November 01, 2022 - 3 min read
Evidence is abundant now that cannabidiol (CBD), while non-intoxicating, has effects on the brain, notably as an antipsychotic and an anxiolytic. The neurobiological substrates underlying these are beginning to be elucidated.In healthy volunteers and individuals with psychiatric disorders CBD appears to modulate cognitive activity in ways generally opposite to the effects of THC. Research studies are clarifying the specifics.
Acute administration of CBD has been shown to enhance fronto-striatal connectivity after CBD administration during resting state, and to enhance activity during salience processing. This could be useful in therapeutics, as lower functional connectivity in the fronto-striatal networks is described in psychosis. CBD also decreases fronto-limbic activity during resting state, and emotional processing as well. This too is useful, because functional fMRI studies show that limbic areas activate in panic disorders. Finally, in substance use disorders, CBD seems to help in reducing craving, negative affect, and motivation, all of which are associated with fronto-striatal and limbic network imbalances.
THC has pro-psychotic and anxiogenic properties, particularly at high doses, and dampening effects in cognitive processing. Striatum activity correlates with psychotic symptoms after THC, and diverging amygdala activity correlates with anxiety after CBD and THC together. CBD may thus counterbalance the effects of THC.
In psychotic individuals, CBD has shown moderate activity compared with patients receiving placebo and healthy subjects, in brain regions involved in reward and salience processing. The same is true during memory tasks. Here too, then, CBD might be able to normalize imbalanced fronto-striatal activity in patients with psychosis. Cerebral blood flow as well, in the hippocampus and parahippocampal and inferior temporal gyrus, is reported in subjects with social anxiety, which dovetails with decreased fronto-limbic activity in healthy individuals reported after CBD, and suggests that the anxiolytic effect of CBD may be a function of its ability to modify brain activity in limbic and paralimbic areas. In autism, as well, spectroscopic study has shown similar glutamate changes to healthy controls (both increased in basal ganglia, and decreased in prefrontal cortex) and opposite GABA (decreased in patients, increased in controls) after CBD administration. This has been observed even with single dosing.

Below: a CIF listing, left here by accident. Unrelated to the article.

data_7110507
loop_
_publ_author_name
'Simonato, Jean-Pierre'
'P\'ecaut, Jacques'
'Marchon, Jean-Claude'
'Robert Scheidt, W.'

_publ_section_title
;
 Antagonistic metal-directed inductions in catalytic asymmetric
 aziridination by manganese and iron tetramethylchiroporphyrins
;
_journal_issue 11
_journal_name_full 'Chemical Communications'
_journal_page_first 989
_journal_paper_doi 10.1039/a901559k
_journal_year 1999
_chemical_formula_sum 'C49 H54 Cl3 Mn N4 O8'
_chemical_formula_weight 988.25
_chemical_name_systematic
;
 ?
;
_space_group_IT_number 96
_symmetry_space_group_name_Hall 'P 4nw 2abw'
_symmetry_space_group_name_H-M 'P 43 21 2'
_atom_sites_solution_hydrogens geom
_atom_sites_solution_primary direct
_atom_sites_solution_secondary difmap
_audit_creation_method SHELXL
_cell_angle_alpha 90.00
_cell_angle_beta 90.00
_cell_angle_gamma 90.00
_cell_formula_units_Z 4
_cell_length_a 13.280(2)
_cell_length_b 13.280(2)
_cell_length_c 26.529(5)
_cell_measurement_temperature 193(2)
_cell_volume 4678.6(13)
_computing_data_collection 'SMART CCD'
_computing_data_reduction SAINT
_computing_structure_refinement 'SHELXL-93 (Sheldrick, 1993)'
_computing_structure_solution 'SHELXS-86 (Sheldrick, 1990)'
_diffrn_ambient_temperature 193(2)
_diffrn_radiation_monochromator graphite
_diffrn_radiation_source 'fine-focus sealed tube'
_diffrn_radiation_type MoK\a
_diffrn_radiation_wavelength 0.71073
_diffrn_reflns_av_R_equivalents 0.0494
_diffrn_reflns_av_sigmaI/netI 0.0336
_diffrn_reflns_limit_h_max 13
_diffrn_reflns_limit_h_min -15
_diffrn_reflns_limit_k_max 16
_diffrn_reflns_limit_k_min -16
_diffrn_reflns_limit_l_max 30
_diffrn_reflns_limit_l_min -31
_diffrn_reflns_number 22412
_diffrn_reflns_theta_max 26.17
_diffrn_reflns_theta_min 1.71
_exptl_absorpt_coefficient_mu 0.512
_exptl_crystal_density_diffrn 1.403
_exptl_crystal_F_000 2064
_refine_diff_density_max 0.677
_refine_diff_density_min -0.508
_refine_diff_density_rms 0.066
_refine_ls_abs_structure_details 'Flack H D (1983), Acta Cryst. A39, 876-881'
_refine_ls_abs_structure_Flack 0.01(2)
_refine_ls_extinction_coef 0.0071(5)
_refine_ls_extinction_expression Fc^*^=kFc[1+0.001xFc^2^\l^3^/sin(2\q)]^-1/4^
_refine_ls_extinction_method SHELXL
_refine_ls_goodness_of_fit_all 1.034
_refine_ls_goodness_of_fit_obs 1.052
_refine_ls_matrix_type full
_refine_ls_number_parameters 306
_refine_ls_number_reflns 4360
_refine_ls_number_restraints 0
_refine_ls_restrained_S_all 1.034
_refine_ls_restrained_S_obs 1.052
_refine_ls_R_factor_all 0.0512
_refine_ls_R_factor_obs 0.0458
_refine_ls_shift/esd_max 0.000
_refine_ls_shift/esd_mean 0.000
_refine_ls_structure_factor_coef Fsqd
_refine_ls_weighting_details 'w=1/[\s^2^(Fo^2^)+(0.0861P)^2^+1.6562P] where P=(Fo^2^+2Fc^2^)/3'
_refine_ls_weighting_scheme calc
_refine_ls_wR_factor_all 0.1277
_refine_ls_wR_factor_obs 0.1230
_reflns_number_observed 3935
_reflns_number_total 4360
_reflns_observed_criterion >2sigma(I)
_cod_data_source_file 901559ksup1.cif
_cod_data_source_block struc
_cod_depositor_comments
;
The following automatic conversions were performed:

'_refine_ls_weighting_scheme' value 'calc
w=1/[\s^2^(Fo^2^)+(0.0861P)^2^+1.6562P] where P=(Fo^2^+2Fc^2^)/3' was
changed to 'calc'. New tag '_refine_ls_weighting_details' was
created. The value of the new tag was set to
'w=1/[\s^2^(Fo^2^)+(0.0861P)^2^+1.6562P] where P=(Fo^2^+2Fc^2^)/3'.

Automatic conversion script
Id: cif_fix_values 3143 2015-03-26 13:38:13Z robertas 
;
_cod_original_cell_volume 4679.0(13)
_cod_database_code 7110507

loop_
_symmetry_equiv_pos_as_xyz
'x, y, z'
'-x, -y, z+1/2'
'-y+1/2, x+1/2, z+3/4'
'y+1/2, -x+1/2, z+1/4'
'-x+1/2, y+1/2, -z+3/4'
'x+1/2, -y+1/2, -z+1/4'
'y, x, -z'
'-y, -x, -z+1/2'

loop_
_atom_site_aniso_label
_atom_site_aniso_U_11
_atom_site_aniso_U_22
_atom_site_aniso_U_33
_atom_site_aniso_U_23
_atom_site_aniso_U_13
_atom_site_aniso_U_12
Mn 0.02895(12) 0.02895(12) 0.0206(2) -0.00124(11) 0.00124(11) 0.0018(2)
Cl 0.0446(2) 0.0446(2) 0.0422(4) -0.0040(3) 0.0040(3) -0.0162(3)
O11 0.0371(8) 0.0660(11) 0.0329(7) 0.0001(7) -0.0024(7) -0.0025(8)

CBD may directly inhibit the reuptake of anandamide, an endocannabinoid, elevation of which has been shown to associate with antipsychotic effects. Endocannabinoids are retrograde messengers, so it may be that downstream release of GABA and glutamate is attenuated, and dopamine levels are stabilized. Most of the reported effects of CBD occur in brain areas rich in CB1 receptors. CB1 receptors downregulate in chronic cannabis users. It may be that CBD’s antagonistic effects could modulate these receptors by binding to some distinct allosteric site. Or it may simply prevent down-regulation of CB1 receptors. Other possible mechanisms of action of CBD are its agonist activity on 5HT1A receptors, partial agonist activity on dopamine D2 receptors, or activation of vanilloid receptor 1, a non-selective calcium channel, which could itself enhance glutamate release.
DiolPure products contain PureForm CBD™ transformed from aromatic terpenes for pharmaceutical-grade purity. PureForm CBD™ is bioidentical to CBD extracted from hemp and cannabis, but free of any residual cannabinoids like THC or impurities or chemicals that can associate with traditional plant-derived production processes.
The foregoing is a report on trends and developments in cannabinoid industry research. No product description herein is intended as a recommendation for diagnosis, treatment, cure or prevention of any disease or syndrome.
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